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Tag Archives: Ted de Corsia

The Enforcer (Jan. 25, 1951)

The Enforcer
The Enforcer (1951)
Directed by Bretaigne Windust and Raoul Walsh
United States Pictures / Warner Bros.

I wasn’t expecting much from this fictionalized account of the exploits of Murder, Inc., but I ended up being completely blown away. Although the director listed in the credits is the lavishly named Bretaigne Windust, the bulk of the film was actually directed by Raoul Walsh after Windust was hospitalized with a serious illness.

Walsh is a director I love. He made lean, tough movies that are also incredibly entertaining. He did some of his best work with Humphrey Bogart, like The Roaring Twenties (1939), They Drive by Night (1940), and High Sierra (1941).

The Enforcer was the last time Bogart and Walsh worked together, and while it’s basically a low-budget B movie with an A-list star, Walsh’s crisp, fast-paced direction and facility with hard-boiled conventions elevate the picture.

Ted de Corsia and Everett Sloane

Even though Bogart is the only big name in the credits, this movie has an outstanding line-up of male character actors. The sheer number of ugly mugs in this movie is overwhelming. Ted de Corsia, Zero Mostel, Everett Sloane, and Bob Steele were never going to win any beauty contests, but they are all incredibly convincing as vicious killers.

Also, the black & white cinematography by Robert Burks is an object lesson in how to make simple sets look like works of art. A lot of people will tell you that The Enforcer is not really a film noir because it’s a straightforward D.A. & cops vs. gangsters story, but for me, noir is primarily a style, and this is a movie that oozes style.

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Mr. Soft Touch (July 28, 1949)

Mr Soft Touch
Mr. Soft Touch (1949)
Directed by Gordon Douglas and Henry Levin
Columbia Pictures

I saw Mr. Soft Touch two weeks ago at the Music Box Theatre, and I loved everything about it.

I couldn’t find many reviews of Mr. Soft Touch online, but most of the reviews I found were lukewarm, and criticized its dichotomous nature. “It can’t make up its mind if it wants to be a film noir or a comedy” seems to be the consensus. Another refrain I saw was “Could have been a holiday classic but misses the mark.”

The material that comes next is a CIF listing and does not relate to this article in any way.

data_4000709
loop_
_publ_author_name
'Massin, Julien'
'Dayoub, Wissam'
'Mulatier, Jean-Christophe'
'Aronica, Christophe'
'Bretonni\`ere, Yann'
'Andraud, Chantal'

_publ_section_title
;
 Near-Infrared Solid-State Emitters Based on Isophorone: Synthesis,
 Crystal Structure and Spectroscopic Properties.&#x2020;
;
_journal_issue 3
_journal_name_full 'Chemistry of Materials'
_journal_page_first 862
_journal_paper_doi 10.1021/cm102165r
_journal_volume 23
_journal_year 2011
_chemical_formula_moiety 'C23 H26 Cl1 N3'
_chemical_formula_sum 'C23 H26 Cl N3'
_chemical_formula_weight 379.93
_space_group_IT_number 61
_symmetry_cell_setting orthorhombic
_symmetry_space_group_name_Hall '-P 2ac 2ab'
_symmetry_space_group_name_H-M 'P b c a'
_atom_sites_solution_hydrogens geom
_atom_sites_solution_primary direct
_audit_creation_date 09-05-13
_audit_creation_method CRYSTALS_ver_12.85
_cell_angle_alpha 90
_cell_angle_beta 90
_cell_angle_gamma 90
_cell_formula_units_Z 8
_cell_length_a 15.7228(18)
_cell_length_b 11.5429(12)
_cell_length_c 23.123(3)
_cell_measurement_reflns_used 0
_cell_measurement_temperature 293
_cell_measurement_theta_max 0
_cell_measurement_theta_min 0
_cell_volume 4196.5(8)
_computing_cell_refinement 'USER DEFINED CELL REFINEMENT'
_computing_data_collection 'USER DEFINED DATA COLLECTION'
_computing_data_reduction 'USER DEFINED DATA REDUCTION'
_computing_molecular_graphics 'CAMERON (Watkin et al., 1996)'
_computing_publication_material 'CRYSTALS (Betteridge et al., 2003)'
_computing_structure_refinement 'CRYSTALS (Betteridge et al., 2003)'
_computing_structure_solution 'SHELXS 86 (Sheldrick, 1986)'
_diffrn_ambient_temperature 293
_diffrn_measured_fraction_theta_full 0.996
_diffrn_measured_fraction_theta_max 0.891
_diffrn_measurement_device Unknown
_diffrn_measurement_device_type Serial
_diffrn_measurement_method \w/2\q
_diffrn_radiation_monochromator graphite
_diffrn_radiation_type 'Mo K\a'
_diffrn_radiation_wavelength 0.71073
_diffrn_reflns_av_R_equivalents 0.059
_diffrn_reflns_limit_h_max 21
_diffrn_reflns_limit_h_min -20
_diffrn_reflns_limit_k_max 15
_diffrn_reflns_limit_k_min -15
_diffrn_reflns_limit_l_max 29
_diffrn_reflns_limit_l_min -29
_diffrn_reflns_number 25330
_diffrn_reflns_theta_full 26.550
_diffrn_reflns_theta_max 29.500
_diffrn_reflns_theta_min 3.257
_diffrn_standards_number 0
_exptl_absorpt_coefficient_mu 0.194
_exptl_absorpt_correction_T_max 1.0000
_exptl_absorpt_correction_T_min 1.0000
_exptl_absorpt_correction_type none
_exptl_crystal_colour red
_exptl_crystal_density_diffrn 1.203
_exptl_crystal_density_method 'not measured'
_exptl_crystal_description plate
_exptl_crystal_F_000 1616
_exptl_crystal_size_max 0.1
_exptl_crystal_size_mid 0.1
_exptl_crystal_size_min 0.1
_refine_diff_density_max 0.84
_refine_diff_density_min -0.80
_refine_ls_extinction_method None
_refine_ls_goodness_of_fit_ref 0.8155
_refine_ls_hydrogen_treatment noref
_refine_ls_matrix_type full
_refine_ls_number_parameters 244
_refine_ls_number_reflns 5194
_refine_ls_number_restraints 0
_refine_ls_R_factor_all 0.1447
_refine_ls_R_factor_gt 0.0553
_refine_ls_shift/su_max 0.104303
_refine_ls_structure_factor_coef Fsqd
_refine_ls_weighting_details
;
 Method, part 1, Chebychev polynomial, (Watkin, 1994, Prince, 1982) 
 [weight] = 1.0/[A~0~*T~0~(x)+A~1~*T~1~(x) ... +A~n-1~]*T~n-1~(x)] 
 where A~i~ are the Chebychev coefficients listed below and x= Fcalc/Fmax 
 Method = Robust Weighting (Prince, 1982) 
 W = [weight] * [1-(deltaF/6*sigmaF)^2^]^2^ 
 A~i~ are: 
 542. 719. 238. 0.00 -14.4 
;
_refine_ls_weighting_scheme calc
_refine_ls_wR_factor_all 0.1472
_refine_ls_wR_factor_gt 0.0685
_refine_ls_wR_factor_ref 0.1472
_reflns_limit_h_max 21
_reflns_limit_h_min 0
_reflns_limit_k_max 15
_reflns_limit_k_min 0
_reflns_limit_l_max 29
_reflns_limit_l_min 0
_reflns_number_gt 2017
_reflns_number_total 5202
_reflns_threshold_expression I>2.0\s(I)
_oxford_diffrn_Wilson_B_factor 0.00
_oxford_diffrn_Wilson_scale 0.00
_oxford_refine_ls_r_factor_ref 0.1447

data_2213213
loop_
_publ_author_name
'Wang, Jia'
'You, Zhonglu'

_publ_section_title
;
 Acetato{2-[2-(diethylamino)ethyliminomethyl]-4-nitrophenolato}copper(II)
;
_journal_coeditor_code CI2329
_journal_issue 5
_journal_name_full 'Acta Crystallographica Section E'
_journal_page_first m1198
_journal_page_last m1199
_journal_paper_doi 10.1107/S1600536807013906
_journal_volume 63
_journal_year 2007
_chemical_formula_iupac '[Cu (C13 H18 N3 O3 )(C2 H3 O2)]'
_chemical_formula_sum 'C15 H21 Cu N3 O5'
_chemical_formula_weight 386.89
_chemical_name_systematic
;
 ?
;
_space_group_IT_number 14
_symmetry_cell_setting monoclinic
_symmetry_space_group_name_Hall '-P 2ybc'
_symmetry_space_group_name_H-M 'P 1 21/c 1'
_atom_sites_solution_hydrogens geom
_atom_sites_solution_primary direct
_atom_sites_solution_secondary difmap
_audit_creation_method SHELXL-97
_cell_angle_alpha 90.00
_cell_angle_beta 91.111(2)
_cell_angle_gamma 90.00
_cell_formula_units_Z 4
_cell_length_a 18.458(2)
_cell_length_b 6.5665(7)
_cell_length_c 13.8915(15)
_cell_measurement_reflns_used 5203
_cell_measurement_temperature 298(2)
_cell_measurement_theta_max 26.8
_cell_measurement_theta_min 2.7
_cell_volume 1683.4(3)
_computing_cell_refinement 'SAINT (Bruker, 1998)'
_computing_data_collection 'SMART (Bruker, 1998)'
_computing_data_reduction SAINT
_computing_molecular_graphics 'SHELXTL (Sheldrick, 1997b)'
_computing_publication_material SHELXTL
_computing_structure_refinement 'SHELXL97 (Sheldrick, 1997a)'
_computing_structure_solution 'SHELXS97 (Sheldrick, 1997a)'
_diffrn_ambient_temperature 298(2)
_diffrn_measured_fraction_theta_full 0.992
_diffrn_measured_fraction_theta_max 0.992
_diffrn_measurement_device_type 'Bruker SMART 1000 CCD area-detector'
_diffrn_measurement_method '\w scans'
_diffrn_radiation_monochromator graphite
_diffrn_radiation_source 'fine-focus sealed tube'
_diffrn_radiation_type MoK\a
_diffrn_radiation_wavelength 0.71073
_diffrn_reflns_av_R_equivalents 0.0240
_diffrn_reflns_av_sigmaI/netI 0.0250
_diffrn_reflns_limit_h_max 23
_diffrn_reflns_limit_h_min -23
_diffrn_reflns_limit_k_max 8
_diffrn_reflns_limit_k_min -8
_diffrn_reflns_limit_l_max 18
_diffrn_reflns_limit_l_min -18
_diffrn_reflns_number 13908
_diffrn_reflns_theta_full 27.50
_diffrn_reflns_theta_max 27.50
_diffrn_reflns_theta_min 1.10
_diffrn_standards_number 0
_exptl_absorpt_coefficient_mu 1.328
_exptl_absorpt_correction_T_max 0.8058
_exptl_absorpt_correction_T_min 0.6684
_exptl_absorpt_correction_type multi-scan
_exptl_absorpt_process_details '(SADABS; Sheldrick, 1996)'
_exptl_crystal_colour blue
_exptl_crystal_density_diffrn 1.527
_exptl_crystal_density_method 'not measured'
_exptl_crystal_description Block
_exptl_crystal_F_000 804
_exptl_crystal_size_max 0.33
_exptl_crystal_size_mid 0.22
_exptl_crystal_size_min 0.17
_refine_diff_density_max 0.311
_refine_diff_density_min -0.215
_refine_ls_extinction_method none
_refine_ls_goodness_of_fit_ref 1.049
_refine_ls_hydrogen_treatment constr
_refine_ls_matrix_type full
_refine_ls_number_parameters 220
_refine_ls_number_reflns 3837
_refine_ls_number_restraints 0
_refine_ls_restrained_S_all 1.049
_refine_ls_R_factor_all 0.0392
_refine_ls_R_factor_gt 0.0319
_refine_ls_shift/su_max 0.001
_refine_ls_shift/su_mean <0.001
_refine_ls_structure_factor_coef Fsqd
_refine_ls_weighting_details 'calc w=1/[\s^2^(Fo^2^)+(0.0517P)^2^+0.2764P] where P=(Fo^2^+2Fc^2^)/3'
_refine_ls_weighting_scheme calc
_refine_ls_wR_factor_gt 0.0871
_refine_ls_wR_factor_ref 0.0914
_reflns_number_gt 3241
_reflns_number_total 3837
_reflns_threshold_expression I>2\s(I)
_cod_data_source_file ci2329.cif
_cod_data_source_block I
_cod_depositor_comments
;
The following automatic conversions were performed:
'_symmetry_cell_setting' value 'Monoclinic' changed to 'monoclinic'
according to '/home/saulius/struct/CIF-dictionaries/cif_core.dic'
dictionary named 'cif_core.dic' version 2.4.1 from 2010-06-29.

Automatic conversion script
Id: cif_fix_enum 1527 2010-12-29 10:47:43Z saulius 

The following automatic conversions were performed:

Most of those reviews blame the fact that the film has two directors.

Well, for once in my life I don’t care what went on behind the scenes, or which director contributed to what parts of the film, because I loved Mr. Soft Touch and I’ll sing its praises from the rooftops.

It probably helped that I saw it on the big screen in a real theater on a gloomy winter afternoon. If it wasn’t a pristine and fully restored 35mm print then it was a damned good facsimile of one. I watch most of the movies I review on DVD (occasionally Blu-ray) or on a streaming service, but that’s out of necessity. If you love classic films there is simply no substitute for the theatrical experience.

Glenn Ford

Mr. Soft Touch stars Glenn Ford as Joe Miracle, a shady character who’s running from the law with a bag full of cash when the movie begins. The opening sequence is suspenseful and features some great San Francisco location shooting. Joe Miracle uses his wits to get through a series of close shaves and eventually winds up hiding out for several days in a settlement house run by a woman named Jenny Jones (Evelyn Keyes).